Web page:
Jordan Essex, Carly Pometto and Ashleigh Kepley in "Through the Looking Glass."
Jordan Essex, Carly Pometto and Ashleigh Kepley in "Through the Looking Glass." (Photo by Larry Simmons)

Whimsical hearts entering Laurel Mill Playhouse may feel like Alice stepping "Through the Looking Glass" in the little theater's current showing of the stage adaptation of Lewis Carroll's 19th century novel, directed here by Spencer Kate Nelson and produced by Maureen and Julie Rogers, of Laurel.

Carroll wrote "Through the Looking Glass, and What Alice Found There" as the sequel to "Alice's Adventures in Wonderland."


With book and lyrics by Chris Blackwood and music by Piers Chater Robinson, the musical is Nelson's first directing stint. Trained at the American Musical and Dramatic Academy, she choreographed the well-rehearsed dance numbers (performed by the actors ranging in age from 8–18) and designed the set.

In this adventure, Alice's game (the primary plot device) is chess. The elements of staging, especially the set design and Lynn Kellner's outstanding costume design, are charming.

Resembling an illustration that could have been torn from a storybook, black wall flats intersect with a skewed black and white chessboard floor and a crimson scrim (hanging in the stage left doorway and serving as the mirror) to project a dreamlike energy.

Chess pieces stenciled in white above the doorway add a touch of visual balance. Overall, the effect is so apropos that Alice's presence is felt long before the stage lights (designed by Laurel resident Michael Hartsfield) rise on lead actress Ashleigh Kepley, who is sitting at a small table center stage.

Ashleigh Kepley, as Alice; and Jordan Essex, as Lewis Carroll (the White Knight) in a scene fro "Through the Looking Glass" at Laurel Mill Playhouse.
Ashleigh Kepley, as Alice; and Jordan Essex, as Lewis Carroll (the White Knight) in a scene fro "Through the Looking Glass" at Laurel Mill Playhouse. (Photo by Larry Simmons)

As Alice, Kepley interacts with pivotal characters foreshadowing those she will meet on her new adventure before stepping through the mirror into a backward fantasy world. (L. Frank Baum said he was influenced by Carroll's work when he penned "The Wonderful Wizard of Oz" about 30 years later.)

Cassandra Ferrell, of Laurel, is Alice's tutor, Miss Pricket (and the Red Queen, who is not to be confused with the Queen of Hearts in "Alice's Adventures in Wonderland"). A commanding stage presence, Ferrell delivers a powerful performance in both roles.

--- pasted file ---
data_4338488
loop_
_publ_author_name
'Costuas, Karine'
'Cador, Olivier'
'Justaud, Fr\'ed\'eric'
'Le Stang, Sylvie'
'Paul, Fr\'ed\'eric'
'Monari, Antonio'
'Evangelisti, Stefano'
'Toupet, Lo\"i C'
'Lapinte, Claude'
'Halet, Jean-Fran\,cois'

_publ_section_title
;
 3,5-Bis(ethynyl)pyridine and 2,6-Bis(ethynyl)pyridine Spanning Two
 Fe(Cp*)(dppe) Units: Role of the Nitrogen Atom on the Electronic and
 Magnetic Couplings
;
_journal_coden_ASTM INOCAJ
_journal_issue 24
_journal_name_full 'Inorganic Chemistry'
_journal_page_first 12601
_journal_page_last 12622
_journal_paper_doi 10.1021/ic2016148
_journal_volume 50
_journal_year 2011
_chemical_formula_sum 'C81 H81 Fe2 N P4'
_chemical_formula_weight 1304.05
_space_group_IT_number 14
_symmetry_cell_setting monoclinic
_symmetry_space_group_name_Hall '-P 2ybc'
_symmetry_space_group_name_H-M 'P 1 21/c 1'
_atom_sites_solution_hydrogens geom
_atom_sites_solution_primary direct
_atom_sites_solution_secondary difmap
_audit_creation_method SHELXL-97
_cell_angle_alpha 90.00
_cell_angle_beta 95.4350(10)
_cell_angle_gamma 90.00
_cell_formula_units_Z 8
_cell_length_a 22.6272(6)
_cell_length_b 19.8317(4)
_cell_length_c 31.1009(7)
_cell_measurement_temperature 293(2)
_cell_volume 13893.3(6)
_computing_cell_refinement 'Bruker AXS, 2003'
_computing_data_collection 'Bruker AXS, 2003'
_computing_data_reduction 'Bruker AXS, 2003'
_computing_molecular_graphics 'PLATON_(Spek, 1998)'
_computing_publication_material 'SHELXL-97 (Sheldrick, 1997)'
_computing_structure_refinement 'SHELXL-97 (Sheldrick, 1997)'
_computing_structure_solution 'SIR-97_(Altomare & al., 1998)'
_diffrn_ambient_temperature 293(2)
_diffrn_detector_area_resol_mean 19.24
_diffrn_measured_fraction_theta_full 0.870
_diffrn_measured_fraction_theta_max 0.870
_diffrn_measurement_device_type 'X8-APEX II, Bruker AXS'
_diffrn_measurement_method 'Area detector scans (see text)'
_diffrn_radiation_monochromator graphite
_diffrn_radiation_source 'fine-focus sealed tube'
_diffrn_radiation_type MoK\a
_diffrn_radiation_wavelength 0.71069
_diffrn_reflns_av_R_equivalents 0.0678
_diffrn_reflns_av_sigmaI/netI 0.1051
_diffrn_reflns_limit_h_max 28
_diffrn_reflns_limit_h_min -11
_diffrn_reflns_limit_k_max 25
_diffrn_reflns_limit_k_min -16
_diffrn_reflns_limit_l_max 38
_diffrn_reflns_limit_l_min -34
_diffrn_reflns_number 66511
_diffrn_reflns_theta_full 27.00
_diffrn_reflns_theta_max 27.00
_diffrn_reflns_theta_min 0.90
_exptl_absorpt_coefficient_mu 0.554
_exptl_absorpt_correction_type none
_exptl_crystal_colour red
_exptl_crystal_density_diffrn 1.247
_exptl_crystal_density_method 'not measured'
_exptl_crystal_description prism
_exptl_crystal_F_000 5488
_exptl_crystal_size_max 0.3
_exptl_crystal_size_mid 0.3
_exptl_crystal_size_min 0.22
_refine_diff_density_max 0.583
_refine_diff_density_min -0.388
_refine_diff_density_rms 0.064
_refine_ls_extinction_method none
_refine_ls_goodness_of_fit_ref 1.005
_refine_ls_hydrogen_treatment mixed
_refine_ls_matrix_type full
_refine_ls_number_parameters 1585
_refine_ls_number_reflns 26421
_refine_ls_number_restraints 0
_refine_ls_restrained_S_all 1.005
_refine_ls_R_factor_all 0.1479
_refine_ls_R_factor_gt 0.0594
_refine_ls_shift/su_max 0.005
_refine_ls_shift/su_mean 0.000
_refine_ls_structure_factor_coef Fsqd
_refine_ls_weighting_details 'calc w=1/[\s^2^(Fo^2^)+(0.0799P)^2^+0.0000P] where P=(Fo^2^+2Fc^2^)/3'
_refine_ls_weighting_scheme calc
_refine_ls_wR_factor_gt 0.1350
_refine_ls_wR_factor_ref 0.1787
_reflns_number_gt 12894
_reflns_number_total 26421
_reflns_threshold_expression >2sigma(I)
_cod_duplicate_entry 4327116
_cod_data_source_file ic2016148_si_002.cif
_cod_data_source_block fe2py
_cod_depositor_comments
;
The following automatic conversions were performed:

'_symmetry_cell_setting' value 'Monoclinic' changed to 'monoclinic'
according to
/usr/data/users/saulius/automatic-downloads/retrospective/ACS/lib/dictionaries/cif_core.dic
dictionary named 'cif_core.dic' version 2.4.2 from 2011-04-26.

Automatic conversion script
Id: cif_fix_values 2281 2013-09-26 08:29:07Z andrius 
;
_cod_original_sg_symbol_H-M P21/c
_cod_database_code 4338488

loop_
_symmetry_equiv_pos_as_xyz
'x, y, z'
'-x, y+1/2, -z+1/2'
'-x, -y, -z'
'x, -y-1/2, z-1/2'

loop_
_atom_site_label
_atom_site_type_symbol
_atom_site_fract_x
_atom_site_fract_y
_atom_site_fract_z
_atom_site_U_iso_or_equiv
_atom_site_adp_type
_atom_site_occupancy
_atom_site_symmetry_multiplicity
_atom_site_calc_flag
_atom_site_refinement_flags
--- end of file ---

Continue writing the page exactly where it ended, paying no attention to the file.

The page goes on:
Brooke Miller, of Laurel is lovely as Auntie (the White King); musical director Billy Georg stood in valiantly for Jordan Essex as Lewis Carroll (the White Knight) on opening night. Samantha Roberts delivers a loving Mama (the White Queen), and Laurel resident Paige Miller is fetching as the Other Alice reflected in the looking glass whom Alice must save.

Dani Kellner makes a highly entertaining Mrs. Humphrey (and Humpty Dumpty) — she shares the roles with Carly Pometto, who will appear onstage Aug. 18–21.

Valerie Swing as Mrs. Dumble (and Tweedle Dee) and her brother, Gareth Swing as Mr. Deedle (and Tweedle Dee) were nothing short of adorable as the smallest members of the cast, and Hanna Omran delivers a smooth performance as Lady Kingston (and the dozing Red King).

Cast members hailing from Laurel include: Josephine Coward; Max Coward; Tabitha Dickson; Michaela Farias; Ferrell; Moriah Franklin-McGruder; Jordan Charles-Horne; Brooke and Paige Miller; Valerie, Gareth and Sabrina Swing; and Kayla Tucker.

The child actors who commuted to Laurel are: Emily Bruun; Josephine Coward; Maxwell Coward; Isabella Dodro; Colleen Dunne; Jordan Essex; Loraine Hamlet; Courtney J. Harris; Delaney McGinniss; Yasmine Noland; Rebekah Pase; Pometto; Samantha Roberts; Victoria Simmons; Martha Stevens; and Yvonna Smack.

Each and every cast member brought a sense of wonder to the stage on opening night with clear vocals and enchanting characterizations.

Under Georg's direction, more than a dozen beautifully performed musical numbers bring the story to life as Alice, once again, finds herself in danger of losing her head.

"The Other Alice" (Miller); "Ticket's Please!" (Hamlett, whose performance is excellent, Kepley, Simmons, Bruun, and Passengers); "Two Sides to Every Argument (Valerie and Gareth Swing); "I Look Down" (Kellner, Georg and Kepley); and the final reprisal of "Small" (Kepley, Georg and Miller) are standouts.


Kepley's signature hand gesture as Alice with her fingers spread wide makes as an indelible impression as Jenifer Grundy Hollet's construct of the very fun Jabberwock costume worn by Sabrina Swing.

Summer is the season for family-friendly shows at Laurel Mill Playhouse, and there's nothing like watching a group of kids tap and have the time of their lives. "Through the Looking Glass" is well staged, well directed and well enacted and makes for a delightful evening for children of all ages.

"Through the Looking Glass" continues weekends through Aug. 21, Fridays and Saturdays at 8 p.m. and Sundays at 2 p.m., at Laurel Mill Playhouse, 508 Main St. General admission is $20. Students 18 and under, active duty military and seniors 65 and over pay $15. For reservations, call 301-617-9906 and press 2, or buy tickets online at laurelmillplayhouse.org